5.) Alright, this is really not fair. I should stop myself. I should just let it go. But -- I can't. Eight of the starters in the Twins lineup had at least 1 hit today. the one guy who didn't -- well, his name rhymes with "Booooooooooo."

6.) Don't look now, but the Yankees are rattling off wins left and right, and are now tied with the Twins in the wild card race. *Sigh* I was so hoping that the Yankees were finished. Sadly, it looks like we're all at least going to have to endure a pennant race that involves the Bronx Bombers. At least there's still a very good chance that they miss the playoffs.

7.) The White Sox had by far the easiest draw in Interleague Play this year. I ran the numbers at one point, and I think the combined winning percentage of the teams they play was somewhere around .440. And yet, they went 1-2 against the Cubs in May, went 1-2 against the Astros this weekend, and are now 0-2 so far agains the Phillies, with the rubber game of that series set for tomorrow afternoon. I predicted that the White Sox were going to win the division, because of the strength of their offense -- but that offense just hasn't turned on at all. This team isn't going anywhere this October, and that means Trader Kenny should be firing up the ole' trade machine any time now. It could be fun to watch this team get dismantled, if for no reason other than Kenny Williams genuinely seems to like making trades. He could very well come up with some doozies in the next 6 weeks.

8.) Ty Wigginton is a nice enough player, I guess -- but he's not worth trading away any of the Twins young starters for, and I include Scott Baker (who I don't think has a future in the Twins rotation) in that list. Why not? Simply put, he's a career .265 hitter with, at best, moderate power. Yes, he has 11 homers this year, and hit 24 last year -- which is a pretty consistent pace -- but I don't see him as a significant improvement for the team. Obviously, Nick Punto is not having a good year -- but there are some signs (such as a 2-for-4 night tonight) that maybe the average is coming up. I like Punto's speed and aggressiveness -- and I don't think Wigginton would do much in those areas. This is not to say that I think Wigginton is a bad player. I think he's an adequate ballplayer -- and he might even be an improvement on Punto (see, I'm giving in that much, at least). That, to me, is not worth giving up a young arm. Why not save a guy like Baker and package him with another prospect or two for an even better player, if you're so determined to make a deal?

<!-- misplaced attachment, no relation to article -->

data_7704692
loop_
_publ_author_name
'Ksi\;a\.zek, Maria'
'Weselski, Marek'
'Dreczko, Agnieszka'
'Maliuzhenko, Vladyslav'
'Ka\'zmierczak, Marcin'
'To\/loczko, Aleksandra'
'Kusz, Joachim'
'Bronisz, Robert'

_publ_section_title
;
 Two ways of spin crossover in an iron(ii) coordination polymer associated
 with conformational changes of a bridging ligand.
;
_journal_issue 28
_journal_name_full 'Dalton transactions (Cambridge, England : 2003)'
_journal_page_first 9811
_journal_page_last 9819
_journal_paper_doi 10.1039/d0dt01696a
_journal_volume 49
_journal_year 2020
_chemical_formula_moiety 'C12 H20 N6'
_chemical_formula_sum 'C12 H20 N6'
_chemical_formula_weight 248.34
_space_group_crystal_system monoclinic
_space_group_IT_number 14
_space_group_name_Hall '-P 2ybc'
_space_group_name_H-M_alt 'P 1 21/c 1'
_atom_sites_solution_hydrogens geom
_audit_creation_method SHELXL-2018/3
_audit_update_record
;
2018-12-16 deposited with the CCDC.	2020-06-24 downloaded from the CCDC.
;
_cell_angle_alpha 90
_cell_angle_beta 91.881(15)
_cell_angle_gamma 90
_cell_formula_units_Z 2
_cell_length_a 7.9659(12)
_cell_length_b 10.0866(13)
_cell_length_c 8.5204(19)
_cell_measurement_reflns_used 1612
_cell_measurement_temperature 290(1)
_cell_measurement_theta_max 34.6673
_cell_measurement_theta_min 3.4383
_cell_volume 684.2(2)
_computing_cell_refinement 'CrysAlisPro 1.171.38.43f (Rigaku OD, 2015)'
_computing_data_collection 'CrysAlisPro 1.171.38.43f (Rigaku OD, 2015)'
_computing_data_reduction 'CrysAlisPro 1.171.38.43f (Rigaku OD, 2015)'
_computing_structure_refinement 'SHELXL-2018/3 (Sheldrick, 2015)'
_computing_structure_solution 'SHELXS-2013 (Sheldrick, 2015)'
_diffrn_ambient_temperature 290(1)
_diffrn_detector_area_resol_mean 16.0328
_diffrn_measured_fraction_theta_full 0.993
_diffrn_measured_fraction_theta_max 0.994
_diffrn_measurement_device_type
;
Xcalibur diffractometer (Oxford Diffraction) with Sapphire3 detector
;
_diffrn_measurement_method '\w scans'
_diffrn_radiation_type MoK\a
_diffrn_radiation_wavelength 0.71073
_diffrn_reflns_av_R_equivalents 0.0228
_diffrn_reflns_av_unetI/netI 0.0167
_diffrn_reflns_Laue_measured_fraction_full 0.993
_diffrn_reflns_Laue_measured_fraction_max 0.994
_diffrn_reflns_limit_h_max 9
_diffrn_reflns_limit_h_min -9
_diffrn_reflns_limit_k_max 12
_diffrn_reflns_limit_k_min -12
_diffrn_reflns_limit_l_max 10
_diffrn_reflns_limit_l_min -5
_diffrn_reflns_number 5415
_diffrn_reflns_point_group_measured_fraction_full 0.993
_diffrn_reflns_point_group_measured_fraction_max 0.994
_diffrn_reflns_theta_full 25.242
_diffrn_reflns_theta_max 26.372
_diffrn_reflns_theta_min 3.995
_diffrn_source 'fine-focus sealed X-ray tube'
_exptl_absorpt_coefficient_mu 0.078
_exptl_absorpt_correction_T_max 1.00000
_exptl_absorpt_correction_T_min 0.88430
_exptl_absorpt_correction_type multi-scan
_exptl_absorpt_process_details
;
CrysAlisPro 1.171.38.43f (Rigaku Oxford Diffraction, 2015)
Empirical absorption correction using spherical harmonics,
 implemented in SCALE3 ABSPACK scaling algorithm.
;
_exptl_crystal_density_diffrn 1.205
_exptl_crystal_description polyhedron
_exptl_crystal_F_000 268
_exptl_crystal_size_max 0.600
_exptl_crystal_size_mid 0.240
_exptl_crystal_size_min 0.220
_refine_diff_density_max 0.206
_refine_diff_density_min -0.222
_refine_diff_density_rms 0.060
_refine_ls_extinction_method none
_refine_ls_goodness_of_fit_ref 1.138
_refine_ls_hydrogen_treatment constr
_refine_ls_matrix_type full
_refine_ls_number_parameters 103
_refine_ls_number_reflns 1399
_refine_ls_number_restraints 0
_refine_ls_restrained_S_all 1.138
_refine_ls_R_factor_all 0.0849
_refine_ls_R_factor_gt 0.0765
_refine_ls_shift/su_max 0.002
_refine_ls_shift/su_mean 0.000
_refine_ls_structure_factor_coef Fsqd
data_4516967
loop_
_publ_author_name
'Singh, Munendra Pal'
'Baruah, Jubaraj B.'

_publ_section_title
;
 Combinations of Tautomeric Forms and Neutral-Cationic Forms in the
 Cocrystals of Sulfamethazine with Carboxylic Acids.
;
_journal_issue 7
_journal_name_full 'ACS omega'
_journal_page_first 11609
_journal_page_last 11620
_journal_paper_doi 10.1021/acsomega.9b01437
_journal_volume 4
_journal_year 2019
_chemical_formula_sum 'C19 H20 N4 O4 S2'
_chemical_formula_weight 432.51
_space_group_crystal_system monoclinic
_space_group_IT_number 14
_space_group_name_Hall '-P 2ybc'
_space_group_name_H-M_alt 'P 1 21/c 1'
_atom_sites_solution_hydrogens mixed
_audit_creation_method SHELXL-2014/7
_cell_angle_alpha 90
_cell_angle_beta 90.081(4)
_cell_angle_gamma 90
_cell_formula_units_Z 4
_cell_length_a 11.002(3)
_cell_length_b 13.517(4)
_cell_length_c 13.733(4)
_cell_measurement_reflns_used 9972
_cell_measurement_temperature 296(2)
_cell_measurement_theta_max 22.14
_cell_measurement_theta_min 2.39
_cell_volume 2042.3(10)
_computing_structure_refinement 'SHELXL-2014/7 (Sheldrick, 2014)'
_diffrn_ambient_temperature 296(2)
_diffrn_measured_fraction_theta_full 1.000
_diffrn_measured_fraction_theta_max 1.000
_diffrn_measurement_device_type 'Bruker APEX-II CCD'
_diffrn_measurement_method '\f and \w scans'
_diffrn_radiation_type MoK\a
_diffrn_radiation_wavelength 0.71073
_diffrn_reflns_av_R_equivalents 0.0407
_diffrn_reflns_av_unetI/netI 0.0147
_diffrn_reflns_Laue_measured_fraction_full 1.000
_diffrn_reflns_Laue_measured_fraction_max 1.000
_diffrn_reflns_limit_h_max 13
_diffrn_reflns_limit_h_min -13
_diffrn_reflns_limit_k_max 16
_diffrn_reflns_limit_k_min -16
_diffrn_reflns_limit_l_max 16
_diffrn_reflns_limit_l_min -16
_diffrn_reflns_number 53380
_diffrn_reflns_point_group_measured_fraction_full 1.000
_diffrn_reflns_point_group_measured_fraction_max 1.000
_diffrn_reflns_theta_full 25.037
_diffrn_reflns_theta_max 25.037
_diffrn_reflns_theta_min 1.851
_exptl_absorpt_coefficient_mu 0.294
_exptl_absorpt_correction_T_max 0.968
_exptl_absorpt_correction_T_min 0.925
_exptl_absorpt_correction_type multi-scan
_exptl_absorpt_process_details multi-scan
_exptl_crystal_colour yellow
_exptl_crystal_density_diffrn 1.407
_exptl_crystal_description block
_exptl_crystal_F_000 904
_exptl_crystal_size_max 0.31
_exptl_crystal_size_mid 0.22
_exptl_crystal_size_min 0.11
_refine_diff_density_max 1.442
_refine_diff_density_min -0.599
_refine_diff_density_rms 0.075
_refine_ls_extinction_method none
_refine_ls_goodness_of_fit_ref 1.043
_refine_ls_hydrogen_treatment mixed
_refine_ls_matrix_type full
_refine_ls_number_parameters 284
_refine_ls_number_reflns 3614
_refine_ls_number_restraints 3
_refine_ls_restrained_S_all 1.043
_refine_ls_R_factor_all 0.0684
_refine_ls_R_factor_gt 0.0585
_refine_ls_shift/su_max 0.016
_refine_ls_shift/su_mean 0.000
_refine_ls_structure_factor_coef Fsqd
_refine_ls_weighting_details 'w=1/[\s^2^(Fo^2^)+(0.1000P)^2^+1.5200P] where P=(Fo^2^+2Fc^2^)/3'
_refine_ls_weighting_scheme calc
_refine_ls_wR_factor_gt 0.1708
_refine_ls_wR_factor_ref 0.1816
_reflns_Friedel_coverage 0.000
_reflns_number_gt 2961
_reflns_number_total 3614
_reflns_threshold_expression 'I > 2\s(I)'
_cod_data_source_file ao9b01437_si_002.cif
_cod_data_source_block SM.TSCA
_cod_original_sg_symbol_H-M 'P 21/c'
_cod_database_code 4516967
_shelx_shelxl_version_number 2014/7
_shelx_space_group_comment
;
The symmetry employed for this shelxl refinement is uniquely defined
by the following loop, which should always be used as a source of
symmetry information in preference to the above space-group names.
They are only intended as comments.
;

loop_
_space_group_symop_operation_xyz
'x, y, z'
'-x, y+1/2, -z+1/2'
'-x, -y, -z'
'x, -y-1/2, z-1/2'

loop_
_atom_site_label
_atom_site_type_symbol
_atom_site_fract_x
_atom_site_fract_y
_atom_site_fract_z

9.) Sounds like Dennys Reyes may be back by Thursday. There was no discussion of it anywhere that I saw, but this begs the question of who will be going down when Reyes is activated. The two most obvious candidates are Carmen Cali, if the Twins choose to stay with 11 pitchers, or Chris Heintz, if the Twins decide to go back to 12 pitchers. I'd like to submit another name, however: why not consider sending down Luis Rodriguez, now that Nick Punto is available as a backup middle infielder? Punto can handle backup shortstop and second base duties, Cirillo (and Heintz, if needed) can fill in at third. If needed, Cirillo can even scoot over to second. Heintz is actually serving an important role right now, what with Mauer and Redmond both being everyday players at this point, so why make a move to send him down? And Carmen Cali has pitched well enough to keep his job, at least until Glen Perkins comes back. Rodriguez seems like the answer to me.

10.) Rondell White is actually scheduled to play in honest-to-goodness baseball games (of the Extended Spring Training variety -- see link above) soon. There will be plenty of interesting questions to ponder when he gets healthy, but let me offer this helpful bit of advice to Terry Ryan: when the time comes, and you have to choose between Ford or Tyner -- you keep Tyner.